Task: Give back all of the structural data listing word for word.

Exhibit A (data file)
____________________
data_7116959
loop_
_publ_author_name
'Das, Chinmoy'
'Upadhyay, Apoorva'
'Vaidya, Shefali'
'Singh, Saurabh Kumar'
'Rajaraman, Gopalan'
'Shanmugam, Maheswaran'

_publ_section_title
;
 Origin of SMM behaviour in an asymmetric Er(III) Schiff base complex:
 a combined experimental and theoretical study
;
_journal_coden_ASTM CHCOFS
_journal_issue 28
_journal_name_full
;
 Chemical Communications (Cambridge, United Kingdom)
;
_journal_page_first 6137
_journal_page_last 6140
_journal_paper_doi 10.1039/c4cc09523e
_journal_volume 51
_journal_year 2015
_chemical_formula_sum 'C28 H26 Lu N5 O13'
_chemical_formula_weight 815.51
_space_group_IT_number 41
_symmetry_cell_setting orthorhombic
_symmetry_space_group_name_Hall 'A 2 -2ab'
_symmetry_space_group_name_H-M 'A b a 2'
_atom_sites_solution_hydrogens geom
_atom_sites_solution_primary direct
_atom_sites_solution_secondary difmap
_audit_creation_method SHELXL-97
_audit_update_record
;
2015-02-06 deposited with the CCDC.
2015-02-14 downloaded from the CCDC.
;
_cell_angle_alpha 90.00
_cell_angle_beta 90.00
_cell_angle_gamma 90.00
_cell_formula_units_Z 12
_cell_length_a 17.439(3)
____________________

data_7116959
loop_
_publ_author_name
'Das, Chinmoy'
'Upadhyay, Apoorva'
'Vaidya, Shefali'
'Singh, Saurabh Kumar'
'Rajaraman, Gopalan'
'Shanmugam, Maheswaran'

_publ_section_title
;
 Origin of SMM behaviour in an asymmetric Er(III) Schiff base complex:
 a combined experimental and theoretical study
;
_journal_coden_ASTM CHCOFS
_journal_issue 28
_journal_name_full
;
 Chemical Communications (Cambridge, United Kingdom)
;
_journal_page_first 6137
_journal_page_last 6140
_journal_paper_doi 10.1039/c4cc09523e
_journal_volume 51
_journal_year 2015
_chemical_formula_sum 'C28 H26 Lu N5 O13'
_chemical_formula_weight 815.51
_space_group_IT_number 41
_symmetry_cell_setting orthorhombic
_symmetry_space_group_name_Hall 'A 2 -2ab'
_symmetry_space_group_name_H-M 'A b a 2'
_atom_sites_solution_hydrogens geom
_atom_sites_solution_primary direct
_atom_sites_solution_secondary difmap
_audit_creation_method SHELXL-97
_audit_update_record
;
2015-02-06 deposited with the CCDC.
2015-02-14 downloaded from the CCDC.
;
_cell_angle_alpha 90.00
_cell_angle_beta 90.00
_cell_angle_gamma 90.00
_cell_formula_units_Z 12
_cell_length_a 17.439(3)